Note from IRA man raises questions on Loughgall.

                        arthurs  Brian Arthurs.

A typed note from one former IRA commander to another may shed light on a mystery surrounding the killing of eight IRA men and one civilian, shot by the SAS in 1987, in what subsequently became known as “The Loughgall Ambush”. 

“VWC” has seen the document in question, which is part of a wider archive of material smuggled out of the H Blocks in the late 1990’s.

 Dated 6th May 1995, just weeks before an inquest into the killings took place, the note contains the following revelations;

  • A suggestion that men convicted of IRA offences conspired between them to offer false evidence at the inquest, if called to the witness stand.
  • Corroboration of the theory that at least one IRA man escaped during the shoot-out.
  • For the first time, further information regarding the alleged discovery of an informant.

Writing to “Badger”, believed to be a high ranking IRA man in Tyrone at the time, Brian Arthurs, once a former top Provisional – now at odds with the current Sinn Fein strategy, and whose brother Declan was killed at Loughgall;  begins,

 “I was over in H5 today and I’d a brilliant conversation with R****!!  We were discussing the Loughgall inquest and here are a few points that I want yourself and ……. (solicitor) to discuss of legal reason (sic), as myself and R**** are thinking of taking the box”

 (It should be noted that there is no suggestion that the solicitor mentioned was involved or indeed had knowledge of any actions, and we have therefore decided to omit his name.  We have also omitted the name of the other IRA prisoner and alleged witness to Loughall)

Note the “person already boxed off” line next…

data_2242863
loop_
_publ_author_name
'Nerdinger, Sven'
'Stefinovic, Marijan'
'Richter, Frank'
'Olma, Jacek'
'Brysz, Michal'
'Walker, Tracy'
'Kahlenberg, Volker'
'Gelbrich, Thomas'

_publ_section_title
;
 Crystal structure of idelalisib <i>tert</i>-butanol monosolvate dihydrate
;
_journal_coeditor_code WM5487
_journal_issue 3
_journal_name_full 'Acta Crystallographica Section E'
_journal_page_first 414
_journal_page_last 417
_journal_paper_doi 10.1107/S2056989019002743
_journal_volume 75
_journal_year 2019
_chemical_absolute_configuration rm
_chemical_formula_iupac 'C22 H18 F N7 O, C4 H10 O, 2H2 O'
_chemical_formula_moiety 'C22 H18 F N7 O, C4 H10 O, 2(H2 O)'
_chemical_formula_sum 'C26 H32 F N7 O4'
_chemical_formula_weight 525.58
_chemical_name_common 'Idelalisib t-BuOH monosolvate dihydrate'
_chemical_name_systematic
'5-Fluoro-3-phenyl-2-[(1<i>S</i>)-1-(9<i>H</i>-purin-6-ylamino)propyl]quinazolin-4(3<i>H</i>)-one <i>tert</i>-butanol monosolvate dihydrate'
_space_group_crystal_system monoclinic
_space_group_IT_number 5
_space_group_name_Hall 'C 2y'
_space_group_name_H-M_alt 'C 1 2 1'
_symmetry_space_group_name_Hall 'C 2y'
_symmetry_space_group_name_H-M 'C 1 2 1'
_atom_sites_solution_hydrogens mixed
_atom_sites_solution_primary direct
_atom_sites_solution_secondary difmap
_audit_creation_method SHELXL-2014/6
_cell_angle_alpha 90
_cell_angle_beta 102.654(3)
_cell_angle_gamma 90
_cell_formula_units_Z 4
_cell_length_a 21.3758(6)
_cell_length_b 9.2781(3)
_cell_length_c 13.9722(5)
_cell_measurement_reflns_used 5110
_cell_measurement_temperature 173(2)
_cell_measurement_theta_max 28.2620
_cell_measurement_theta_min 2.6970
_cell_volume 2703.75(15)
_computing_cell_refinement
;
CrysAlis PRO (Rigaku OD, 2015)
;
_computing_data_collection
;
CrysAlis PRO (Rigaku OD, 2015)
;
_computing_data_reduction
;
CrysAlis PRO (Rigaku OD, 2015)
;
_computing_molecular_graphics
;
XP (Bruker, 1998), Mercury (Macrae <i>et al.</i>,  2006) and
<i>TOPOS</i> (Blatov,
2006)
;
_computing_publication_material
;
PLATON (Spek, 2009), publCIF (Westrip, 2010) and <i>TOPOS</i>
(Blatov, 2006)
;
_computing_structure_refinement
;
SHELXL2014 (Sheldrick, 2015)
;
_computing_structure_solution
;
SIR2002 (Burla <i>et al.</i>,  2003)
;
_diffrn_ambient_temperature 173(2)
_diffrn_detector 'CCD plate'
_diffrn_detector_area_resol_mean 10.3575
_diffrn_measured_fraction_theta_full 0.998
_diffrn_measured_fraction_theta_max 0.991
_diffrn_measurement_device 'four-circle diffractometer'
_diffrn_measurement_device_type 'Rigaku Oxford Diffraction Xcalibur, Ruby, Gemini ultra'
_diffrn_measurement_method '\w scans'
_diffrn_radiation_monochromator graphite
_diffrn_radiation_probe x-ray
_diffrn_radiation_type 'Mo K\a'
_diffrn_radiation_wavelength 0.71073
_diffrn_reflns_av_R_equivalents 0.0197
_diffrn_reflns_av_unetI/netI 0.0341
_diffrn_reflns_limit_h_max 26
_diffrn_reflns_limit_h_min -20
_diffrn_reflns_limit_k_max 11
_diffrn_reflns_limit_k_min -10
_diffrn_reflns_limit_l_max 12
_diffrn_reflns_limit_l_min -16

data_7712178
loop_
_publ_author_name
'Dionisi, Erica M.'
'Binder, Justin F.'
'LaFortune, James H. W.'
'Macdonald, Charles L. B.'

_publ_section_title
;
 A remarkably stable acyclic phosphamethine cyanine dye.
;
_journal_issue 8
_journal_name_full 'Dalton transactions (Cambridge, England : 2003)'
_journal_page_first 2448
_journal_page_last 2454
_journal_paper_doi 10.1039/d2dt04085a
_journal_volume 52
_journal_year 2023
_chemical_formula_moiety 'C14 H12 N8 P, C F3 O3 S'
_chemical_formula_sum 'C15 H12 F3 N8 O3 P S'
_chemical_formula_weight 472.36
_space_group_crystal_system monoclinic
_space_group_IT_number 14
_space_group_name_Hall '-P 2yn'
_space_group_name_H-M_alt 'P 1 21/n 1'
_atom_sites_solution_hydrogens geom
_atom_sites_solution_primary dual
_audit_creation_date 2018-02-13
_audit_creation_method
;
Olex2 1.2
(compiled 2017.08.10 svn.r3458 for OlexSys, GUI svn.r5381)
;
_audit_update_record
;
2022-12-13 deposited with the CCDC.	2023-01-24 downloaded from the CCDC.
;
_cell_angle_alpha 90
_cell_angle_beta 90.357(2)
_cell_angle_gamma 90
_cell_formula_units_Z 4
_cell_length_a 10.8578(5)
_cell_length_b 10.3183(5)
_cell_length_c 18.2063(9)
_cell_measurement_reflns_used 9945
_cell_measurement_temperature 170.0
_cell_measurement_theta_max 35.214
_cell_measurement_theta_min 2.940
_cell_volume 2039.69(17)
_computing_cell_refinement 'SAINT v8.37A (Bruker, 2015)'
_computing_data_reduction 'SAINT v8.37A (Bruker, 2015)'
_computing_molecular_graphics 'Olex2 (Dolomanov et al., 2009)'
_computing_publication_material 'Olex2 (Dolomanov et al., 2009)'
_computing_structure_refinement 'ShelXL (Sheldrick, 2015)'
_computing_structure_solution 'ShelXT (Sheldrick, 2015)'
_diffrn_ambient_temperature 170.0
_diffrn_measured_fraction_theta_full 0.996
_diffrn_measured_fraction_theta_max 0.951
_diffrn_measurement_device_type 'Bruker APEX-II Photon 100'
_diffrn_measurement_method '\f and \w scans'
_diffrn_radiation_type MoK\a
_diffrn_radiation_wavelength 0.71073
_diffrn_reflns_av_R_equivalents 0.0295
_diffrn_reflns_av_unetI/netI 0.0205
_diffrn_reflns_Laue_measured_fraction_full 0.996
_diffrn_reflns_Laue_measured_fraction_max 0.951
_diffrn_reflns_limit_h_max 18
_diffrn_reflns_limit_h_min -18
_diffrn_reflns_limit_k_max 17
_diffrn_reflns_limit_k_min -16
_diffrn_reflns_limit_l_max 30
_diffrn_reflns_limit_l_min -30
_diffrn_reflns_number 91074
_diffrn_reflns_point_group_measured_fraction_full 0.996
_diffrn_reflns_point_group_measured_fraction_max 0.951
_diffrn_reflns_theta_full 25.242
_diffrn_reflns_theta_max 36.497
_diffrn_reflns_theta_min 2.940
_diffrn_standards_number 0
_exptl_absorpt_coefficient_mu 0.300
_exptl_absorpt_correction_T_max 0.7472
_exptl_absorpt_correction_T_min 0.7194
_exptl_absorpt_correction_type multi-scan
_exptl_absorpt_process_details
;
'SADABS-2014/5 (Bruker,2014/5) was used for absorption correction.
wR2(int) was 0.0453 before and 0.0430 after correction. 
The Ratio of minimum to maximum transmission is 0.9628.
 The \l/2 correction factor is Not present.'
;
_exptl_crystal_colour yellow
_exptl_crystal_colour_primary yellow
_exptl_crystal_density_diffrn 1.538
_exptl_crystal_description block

“R****;. will be stating that he was returning from work in Armagh (person already boxed off)…will state that he drove into the middle of the ambush…seen the SAS men standing over the lads and firing rapidly into their bodies.”

 Arthurs continues

“If yourself and ______(solicitor) aren’t happy with this line, then R****’s story could be highlighted through a friendly journalist as the RA man who got away!”

Arthurs, who was in America at the time of the shootings, and who returned home after learning of his brother’s death, was subsequently arrested with John Corr in 1989, when the car he was travelling in was intercepted by the RUC in Ardboe.  A woman, Collette O’Neill was found cowering in the back seat under a coat.  The RUC charged the two men with kidnap, and according to Mark Urban in his book, Big Boys Rules ; O Neill was taken into protective custody, but later returned after allegedly striking a deal with the IRA.  The Crown case against O’Neill’s alleged abductors’ collapsed in December 1989, one month after she returned to Tyrone.  Was O’Neill the Loughgall informer?  And if so, what was the deal which guaranteed she didn’t meet the fate of others who had passed information to the RUC?  In Ed Moloney’s Book, A Secret History of the IRA , he writes that in an interview with him, O’Neill denied being the Loughgall informer, yet admitted that the call for the IRA operation to go ahead had been made from her house.